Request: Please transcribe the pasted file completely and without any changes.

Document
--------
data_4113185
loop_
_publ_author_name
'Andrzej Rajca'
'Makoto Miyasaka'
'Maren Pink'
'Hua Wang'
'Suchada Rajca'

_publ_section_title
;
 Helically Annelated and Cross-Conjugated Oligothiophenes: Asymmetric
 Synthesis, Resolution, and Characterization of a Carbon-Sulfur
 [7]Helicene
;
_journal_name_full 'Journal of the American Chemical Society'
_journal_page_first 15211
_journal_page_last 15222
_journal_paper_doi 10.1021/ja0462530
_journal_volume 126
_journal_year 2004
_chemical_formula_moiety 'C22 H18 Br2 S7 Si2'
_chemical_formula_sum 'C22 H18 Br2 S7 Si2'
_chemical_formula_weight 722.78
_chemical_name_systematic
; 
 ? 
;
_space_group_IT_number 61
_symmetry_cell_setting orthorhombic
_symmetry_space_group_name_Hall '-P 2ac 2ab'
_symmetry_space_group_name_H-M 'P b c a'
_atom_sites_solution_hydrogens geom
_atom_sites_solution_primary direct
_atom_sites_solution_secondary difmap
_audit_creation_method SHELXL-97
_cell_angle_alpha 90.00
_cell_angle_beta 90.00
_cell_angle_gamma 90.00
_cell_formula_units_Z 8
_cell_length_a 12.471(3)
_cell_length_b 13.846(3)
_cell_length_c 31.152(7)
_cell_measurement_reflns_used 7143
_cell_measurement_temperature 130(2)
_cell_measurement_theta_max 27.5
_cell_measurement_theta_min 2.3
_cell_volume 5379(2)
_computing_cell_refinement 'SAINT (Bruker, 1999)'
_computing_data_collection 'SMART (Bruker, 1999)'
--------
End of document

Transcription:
data_4113185
loop_
_publ_author_name
'Andrzej Rajca'
'Makoto Miyasaka'
'Maren Pink'
'Hua Wang'
'Suchada Rajca'

_publ_section_title
;
 Helically Annelated and Cross-Conjugated Oligothiophenes: Asymmetric
 Synthesis, Resolution, and Characterization of a Carbon-Sulfur
 [7]Helicene
;
_journal_name_full 'Journal of the American Chemical Society'
_journal_page_first 15211
_journal_page_last 15222
_journal_paper_doi 10.1021/ja0462530
_journal_volume 126
_journal_year 2004
_chemical_formula_moiety 'C22 H18 Br2 S7 Si2'
_chemical_formula_sum 'C22 H18 Br2 S7 Si2'
_chemical_formula_weight 722.78
_chemical_name_systematic
; 
 ? 
;
_space_group_IT_number 61
_symmetry_cell_setting orthorhombic
_symmetry_space_group_name_Hall '-P 2ac 2ab'
_symmetry_space_group_name_H-M 'P b c a'
_atom_sites_solution_hydrogens geom
_atom_sites_solution_primary direct
_atom_sites_solution_secondary difmap
_audit_creation_method SHELXL-97
_cell_angle_alpha 90.00
_cell_angle_beta 90.00
_cell_angle_gamma 90.00
_cell_formula_units_Z 8
_cell_length_a 12.471(3)
_cell_length_b 13.846(3)
_cell_length_c 31.152(7)
_cell_measurement_reflns_used 7143
_cell_measurement_temperature 130(2)
_cell_measurement_theta_max 27.5
_cell_measurement_theta_min 2.3
_cell_volume 5379(2)
_computing_cell_refinement 'SAINT (Bruker, 1999)'
_computing_data_collection 'SMART (Bruker, 1999)'